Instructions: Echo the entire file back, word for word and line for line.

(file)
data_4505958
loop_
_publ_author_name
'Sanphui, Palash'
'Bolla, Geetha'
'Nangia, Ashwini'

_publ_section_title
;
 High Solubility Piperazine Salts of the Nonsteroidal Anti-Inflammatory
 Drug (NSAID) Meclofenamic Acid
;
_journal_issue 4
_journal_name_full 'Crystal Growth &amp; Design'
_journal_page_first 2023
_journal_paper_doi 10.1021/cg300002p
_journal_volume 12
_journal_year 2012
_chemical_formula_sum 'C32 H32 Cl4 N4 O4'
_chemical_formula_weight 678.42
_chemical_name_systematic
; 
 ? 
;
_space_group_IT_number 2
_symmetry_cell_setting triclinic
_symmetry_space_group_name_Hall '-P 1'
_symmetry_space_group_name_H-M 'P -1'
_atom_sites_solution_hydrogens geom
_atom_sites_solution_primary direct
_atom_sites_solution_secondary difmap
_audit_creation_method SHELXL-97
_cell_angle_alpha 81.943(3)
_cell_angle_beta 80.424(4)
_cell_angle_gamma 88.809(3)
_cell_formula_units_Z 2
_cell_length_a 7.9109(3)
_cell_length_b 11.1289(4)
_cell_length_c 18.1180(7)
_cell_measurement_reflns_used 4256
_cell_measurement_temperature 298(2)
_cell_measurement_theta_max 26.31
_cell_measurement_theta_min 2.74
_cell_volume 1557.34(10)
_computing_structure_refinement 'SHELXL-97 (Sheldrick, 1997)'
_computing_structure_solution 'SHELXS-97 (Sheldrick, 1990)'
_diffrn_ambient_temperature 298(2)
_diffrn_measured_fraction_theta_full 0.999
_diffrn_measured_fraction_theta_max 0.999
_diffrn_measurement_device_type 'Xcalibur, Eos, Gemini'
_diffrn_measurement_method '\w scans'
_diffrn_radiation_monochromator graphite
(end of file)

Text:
data_4505958
loop_
_publ_author_name
'Sanphui, Palash'
'Bolla, Geetha'
'Nangia, Ashwini'

_publ_section_title
;
 High Solubility Piperazine Salts of the Nonsteroidal Anti-Inflammatory
 Drug (NSAID) Meclofenamic Acid
;
_journal_issue 4
_journal_name_full 'Crystal Growth &amp; Design'
_journal_page_first 2023
_journal_paper_doi 10.1021/cg300002p
_journal_volume 12
_journal_year 2012
_chemical_formula_sum 'C32 H32 Cl4 N4 O4'
_chemical_formula_weight 678.42
_chemical_name_systematic
; 
 ? 
;
_space_group_IT_number 2
_symmetry_cell_setting triclinic
_symmetry_space_group_name_Hall '-P 1'
_symmetry_space_group_name_H-M 'P -1'
_atom_sites_solution_hydrogens geom
_atom_sites_solution_primary direct
_atom_sites_solution_secondary difmap
_audit_creation_method SHELXL-97
_cell_angle_alpha 81.943(3)
_cell_angle_beta 80.424(4)
_cell_angle_gamma 88.809(3)
_cell_formula_units_Z 2
_cell_length_a 7.9109(3)
_cell_length_b 11.1289(4)
_cell_length_c 18.1180(7)
_cell_measurement_reflns_used 4256
_cell_measurement_temperature 298(2)
_cell_measurement_theta_max 26.31
_cell_measurement_theta_min 2.74
_cell_volume 1557.34(10)
_computing_structure_refinement 'SHELXL-97 (Sheldrick, 1997)'
_computing_structure_solution 'SHELXS-97 (Sheldrick, 1990)'
_diffrn_ambient_temperature 298(2)
_diffrn_measured_fraction_theta_full 0.999
_diffrn_measured_fraction_theta_max 0.999
_diffrn_measurement_device_type 'Xcalibur, Eos, Gemini'
_diffrn_measurement_method '\w scans'
_diffrn_radiation_monochromator graphite